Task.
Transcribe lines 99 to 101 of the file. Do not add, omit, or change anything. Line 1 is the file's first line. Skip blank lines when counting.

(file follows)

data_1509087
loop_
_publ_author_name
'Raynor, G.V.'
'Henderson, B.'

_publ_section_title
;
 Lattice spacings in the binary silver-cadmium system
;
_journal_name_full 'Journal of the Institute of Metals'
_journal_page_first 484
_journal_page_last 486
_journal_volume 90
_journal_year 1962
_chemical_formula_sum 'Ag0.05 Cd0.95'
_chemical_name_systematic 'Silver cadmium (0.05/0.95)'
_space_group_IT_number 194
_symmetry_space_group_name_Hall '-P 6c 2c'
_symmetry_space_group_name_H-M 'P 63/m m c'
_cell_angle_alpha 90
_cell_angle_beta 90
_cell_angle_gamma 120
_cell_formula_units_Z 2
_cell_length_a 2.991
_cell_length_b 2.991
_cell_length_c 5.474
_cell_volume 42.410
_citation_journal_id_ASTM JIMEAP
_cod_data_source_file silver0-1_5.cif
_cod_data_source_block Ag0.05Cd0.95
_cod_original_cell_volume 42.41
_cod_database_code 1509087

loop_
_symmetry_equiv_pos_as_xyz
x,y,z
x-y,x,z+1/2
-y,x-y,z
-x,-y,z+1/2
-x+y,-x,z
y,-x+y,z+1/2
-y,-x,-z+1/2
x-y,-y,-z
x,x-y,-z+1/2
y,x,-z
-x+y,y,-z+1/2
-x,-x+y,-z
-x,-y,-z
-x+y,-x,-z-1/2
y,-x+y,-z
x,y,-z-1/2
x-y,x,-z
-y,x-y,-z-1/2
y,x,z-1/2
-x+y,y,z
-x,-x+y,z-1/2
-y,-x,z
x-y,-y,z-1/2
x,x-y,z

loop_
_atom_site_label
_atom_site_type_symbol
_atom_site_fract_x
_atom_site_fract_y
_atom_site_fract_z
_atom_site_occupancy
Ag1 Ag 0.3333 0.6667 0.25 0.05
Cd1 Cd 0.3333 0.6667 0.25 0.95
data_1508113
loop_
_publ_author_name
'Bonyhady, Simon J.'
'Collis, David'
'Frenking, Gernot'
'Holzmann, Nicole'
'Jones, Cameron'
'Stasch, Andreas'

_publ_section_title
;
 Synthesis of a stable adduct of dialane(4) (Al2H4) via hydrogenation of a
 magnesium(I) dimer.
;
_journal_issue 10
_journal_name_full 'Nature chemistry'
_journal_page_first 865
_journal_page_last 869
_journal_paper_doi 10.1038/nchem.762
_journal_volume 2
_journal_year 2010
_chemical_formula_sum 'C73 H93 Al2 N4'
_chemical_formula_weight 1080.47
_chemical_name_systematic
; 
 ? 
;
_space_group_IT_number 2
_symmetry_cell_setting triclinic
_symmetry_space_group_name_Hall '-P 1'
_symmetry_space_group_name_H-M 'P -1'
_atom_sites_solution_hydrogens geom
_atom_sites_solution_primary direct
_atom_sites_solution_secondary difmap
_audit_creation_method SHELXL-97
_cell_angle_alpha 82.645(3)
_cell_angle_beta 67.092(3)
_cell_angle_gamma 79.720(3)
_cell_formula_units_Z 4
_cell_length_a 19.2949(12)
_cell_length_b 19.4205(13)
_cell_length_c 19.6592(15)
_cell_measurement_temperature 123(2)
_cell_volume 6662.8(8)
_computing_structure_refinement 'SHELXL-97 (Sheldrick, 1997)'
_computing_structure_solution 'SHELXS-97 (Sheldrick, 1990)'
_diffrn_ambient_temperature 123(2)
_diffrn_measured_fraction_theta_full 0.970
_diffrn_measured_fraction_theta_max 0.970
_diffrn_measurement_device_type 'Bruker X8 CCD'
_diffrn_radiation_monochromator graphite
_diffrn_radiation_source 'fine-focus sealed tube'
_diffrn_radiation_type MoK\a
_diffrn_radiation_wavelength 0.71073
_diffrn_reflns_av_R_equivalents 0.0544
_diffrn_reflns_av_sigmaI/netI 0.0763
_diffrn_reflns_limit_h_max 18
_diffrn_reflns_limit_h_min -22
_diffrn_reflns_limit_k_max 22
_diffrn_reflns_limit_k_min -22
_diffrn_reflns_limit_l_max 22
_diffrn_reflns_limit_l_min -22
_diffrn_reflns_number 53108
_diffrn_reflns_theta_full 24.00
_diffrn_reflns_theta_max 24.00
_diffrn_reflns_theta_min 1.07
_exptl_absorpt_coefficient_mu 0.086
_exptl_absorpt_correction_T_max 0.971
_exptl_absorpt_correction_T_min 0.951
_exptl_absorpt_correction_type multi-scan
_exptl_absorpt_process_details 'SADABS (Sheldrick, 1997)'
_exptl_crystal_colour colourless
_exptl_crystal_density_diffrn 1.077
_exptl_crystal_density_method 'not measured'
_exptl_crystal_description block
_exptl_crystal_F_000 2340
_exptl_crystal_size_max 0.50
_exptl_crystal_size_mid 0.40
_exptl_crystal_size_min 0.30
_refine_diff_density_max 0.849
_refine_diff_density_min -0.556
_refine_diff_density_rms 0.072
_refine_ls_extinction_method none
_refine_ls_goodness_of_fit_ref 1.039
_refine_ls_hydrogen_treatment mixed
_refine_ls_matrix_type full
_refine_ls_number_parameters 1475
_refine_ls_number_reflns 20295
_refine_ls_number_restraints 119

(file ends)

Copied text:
_atom_sites_solution_hydrogens geom
_atom_sites_solution_primary direct
_atom_sites_solution_secondary difmap